But the biggest threat to cotton's future viability isn't rayon, nylon, or even polyester -- it's the cell phone. And education. And healthcare, food, and fuel.
That was the primary message delivered by Cotton Incorporated's Mark Messura during his presentation at the annual meeting of the International Textile Manufacturers Federation (ITMF), held in Hanoi, Vietnam Nov. 4-6.
"Without question, the competition between cotton and synthetic fibers is intense, but the real concern for all of us in the textile industry is that people today have increasingly diverse expenses" that eat into their expenditures on clothing, he said. In the United States, for example, clothing's share of total consumer spending has dropped from 5.7% in 1989, to 4.7% in 1999, to 3.5% in 2011.
At the same time, healthcare expenditures have grown from 5.1% to 5.3% to 6.7% during that time period. Fuel expenditures have increased from 3.5% in 1989 to 5.3% in 2011, while education expenditures jumped from 1.3% to 2.1% during that timeframe.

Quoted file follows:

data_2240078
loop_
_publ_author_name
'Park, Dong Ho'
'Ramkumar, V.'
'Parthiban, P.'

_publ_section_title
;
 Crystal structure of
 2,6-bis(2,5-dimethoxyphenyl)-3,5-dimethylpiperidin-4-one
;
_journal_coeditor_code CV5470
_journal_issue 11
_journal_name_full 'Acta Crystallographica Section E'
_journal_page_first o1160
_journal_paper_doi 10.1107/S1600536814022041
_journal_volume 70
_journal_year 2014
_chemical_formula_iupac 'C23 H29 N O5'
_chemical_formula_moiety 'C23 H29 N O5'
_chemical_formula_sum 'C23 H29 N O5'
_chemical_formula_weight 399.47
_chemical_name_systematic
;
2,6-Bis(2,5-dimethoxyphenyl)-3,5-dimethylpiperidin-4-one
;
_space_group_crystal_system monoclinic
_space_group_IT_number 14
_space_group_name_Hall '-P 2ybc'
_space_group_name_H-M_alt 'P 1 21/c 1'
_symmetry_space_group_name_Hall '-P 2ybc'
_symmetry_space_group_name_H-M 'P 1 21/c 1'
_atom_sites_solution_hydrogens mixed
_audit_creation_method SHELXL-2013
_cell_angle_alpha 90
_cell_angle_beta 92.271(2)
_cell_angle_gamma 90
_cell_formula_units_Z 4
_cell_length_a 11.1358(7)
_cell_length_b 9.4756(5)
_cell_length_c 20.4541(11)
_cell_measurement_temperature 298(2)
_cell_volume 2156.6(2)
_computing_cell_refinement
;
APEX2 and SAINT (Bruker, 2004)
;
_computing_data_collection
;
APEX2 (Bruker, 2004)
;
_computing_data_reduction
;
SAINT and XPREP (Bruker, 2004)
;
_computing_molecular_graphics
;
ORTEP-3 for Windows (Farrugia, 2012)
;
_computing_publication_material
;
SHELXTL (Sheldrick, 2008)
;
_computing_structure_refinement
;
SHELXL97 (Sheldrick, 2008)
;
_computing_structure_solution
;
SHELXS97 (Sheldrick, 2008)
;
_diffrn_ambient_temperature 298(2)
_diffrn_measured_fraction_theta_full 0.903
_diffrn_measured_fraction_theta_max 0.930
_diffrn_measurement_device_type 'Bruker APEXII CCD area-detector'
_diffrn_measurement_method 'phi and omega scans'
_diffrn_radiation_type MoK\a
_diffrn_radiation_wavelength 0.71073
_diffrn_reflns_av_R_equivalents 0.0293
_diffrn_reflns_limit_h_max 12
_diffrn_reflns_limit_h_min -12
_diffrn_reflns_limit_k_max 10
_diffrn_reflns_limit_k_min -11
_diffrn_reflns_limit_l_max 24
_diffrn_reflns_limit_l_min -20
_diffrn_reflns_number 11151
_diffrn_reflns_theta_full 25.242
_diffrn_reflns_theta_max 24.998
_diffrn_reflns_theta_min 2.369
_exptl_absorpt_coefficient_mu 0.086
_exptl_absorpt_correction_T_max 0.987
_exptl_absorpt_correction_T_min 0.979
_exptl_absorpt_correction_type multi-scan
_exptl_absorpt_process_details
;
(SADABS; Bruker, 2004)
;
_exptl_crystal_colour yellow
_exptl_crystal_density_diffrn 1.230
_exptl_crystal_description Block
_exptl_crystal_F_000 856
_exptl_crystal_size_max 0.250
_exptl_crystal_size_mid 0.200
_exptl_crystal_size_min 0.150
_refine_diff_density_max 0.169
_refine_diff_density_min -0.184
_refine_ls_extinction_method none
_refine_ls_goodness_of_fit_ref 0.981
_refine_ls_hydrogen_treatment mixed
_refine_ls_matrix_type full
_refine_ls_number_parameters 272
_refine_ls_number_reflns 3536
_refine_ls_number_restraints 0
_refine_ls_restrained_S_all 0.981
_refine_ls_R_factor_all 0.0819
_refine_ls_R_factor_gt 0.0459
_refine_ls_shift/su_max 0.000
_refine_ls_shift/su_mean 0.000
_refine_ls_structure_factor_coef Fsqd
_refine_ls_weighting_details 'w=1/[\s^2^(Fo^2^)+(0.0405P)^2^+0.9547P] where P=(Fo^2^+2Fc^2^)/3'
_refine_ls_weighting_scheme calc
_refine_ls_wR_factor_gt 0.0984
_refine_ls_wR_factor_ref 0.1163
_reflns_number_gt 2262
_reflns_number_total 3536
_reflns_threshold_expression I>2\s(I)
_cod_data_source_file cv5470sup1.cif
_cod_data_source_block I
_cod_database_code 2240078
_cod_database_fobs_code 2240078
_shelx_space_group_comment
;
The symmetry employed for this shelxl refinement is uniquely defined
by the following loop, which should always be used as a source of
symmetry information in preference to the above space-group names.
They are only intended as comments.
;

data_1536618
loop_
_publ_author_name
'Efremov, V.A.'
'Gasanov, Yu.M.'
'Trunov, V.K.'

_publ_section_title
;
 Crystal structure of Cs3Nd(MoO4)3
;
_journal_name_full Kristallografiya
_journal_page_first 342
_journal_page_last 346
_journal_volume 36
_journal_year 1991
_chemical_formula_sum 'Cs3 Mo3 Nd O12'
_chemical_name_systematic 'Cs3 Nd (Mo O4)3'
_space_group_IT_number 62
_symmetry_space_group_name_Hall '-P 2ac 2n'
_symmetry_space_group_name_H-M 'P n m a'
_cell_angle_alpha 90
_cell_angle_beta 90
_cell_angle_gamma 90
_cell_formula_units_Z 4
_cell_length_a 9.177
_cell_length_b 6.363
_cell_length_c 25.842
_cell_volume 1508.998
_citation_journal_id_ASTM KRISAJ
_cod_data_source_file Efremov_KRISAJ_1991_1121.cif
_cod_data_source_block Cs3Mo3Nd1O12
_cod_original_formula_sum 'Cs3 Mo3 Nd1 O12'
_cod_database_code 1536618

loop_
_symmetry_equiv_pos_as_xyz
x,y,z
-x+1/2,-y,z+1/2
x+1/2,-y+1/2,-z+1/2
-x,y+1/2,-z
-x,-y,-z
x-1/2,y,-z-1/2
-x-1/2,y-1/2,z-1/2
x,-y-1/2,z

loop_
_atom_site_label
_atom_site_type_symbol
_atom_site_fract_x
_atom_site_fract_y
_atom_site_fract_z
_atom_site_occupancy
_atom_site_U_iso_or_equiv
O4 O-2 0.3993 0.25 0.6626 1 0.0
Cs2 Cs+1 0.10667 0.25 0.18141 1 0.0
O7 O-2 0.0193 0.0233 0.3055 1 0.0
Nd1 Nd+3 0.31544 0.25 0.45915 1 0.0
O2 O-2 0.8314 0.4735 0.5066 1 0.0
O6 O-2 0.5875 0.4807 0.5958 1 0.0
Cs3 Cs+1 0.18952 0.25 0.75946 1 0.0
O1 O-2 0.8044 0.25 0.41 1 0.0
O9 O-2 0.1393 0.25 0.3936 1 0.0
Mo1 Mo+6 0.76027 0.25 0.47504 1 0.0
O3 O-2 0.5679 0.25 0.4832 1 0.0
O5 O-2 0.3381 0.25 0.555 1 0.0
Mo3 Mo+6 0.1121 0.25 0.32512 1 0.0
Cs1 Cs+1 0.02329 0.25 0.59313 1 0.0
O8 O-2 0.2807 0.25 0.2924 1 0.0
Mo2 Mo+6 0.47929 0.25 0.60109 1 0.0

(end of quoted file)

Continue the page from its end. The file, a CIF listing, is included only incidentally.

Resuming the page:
While cotton and synthetic fibers will continue to fight tooth and nail for market share, the bigger picture for cotton is the ability to expand its number of uses and applications.
"Between 80% and 85% of all cotton produced in the world goes into clothing, and clothing will continue dominate the end uses for cotton," he said.
"But it's also used in oil, ice cream, animal feed and construction materials. Textile companies might not be able to spin cotton seed, so those applications don't necessarily impact mill owners. But they are critically important to the economic health of cotton farmers, so expanding the number of applications cotton can be used in will be a driving force for production in the future.
"The quality of cotton fiber is constantly changing and improving through technology," Messura continued. "Cotton isn't a synthetic fiber, but it is an enginneered fiber, and it's constantly evolving."
Meanwhile, environmental friendliness and sustainability -- commonly thought of as crucial factors for consumers when they make purchasing decisions -- are fundamentally supply chain issues, not market issues, he added.
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